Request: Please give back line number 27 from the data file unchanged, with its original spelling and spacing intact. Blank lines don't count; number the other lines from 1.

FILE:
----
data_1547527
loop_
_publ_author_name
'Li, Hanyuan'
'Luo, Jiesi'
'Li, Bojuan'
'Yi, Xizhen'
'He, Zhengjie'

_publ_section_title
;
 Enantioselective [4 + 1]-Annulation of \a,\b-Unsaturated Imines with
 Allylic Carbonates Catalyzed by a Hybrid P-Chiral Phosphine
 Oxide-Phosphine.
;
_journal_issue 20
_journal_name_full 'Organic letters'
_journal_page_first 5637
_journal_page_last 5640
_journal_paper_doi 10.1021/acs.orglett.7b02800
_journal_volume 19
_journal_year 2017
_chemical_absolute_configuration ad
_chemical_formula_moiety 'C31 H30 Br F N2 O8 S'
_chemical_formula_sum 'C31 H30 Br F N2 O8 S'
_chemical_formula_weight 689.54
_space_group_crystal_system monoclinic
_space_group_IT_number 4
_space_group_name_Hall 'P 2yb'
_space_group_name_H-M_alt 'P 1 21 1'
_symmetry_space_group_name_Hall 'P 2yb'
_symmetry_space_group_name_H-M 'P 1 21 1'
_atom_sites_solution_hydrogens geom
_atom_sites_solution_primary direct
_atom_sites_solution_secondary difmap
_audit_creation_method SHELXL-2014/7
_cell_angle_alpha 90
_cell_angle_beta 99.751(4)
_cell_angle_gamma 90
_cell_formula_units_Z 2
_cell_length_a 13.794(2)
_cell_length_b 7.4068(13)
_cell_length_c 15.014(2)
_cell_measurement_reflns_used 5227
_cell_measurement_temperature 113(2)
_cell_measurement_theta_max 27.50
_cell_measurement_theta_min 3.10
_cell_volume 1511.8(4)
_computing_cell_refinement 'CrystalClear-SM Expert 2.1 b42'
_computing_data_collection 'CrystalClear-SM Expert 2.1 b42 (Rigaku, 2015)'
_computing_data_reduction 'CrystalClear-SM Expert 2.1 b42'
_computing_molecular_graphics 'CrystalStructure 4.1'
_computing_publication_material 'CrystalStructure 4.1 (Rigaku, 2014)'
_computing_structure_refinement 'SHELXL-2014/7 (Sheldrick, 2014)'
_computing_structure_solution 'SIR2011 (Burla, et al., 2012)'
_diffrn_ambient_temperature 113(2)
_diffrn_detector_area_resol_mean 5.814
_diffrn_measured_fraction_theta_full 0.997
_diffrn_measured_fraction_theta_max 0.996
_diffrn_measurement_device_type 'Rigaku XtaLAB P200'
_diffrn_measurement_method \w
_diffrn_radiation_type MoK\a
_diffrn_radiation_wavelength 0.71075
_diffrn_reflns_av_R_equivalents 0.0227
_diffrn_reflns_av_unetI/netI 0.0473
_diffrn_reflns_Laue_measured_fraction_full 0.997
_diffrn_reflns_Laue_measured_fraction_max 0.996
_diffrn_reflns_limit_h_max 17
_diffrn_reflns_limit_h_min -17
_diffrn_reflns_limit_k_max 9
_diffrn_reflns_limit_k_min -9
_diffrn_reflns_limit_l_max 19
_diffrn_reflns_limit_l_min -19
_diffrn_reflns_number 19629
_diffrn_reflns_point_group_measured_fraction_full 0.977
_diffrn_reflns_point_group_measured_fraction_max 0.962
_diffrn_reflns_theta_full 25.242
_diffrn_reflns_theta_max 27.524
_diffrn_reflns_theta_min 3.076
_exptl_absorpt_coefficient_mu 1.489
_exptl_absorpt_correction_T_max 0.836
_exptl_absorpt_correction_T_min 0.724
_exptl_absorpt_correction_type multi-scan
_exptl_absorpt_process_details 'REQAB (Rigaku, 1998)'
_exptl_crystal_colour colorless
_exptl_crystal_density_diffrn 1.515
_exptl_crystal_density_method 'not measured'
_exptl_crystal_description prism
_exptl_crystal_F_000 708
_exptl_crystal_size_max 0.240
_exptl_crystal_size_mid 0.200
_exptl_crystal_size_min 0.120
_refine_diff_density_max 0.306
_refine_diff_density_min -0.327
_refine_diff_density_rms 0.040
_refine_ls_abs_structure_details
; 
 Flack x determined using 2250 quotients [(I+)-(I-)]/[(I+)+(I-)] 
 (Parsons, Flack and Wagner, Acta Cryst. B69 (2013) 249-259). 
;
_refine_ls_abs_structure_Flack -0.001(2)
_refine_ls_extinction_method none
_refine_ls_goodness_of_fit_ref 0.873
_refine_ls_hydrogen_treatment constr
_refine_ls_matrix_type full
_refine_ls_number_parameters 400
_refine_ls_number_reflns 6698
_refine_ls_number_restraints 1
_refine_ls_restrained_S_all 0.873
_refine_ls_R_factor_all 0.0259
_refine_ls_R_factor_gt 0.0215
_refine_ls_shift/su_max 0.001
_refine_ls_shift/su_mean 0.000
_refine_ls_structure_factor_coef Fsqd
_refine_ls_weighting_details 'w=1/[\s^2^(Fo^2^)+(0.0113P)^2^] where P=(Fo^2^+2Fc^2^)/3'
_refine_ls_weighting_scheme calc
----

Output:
_space_group_IT_number 4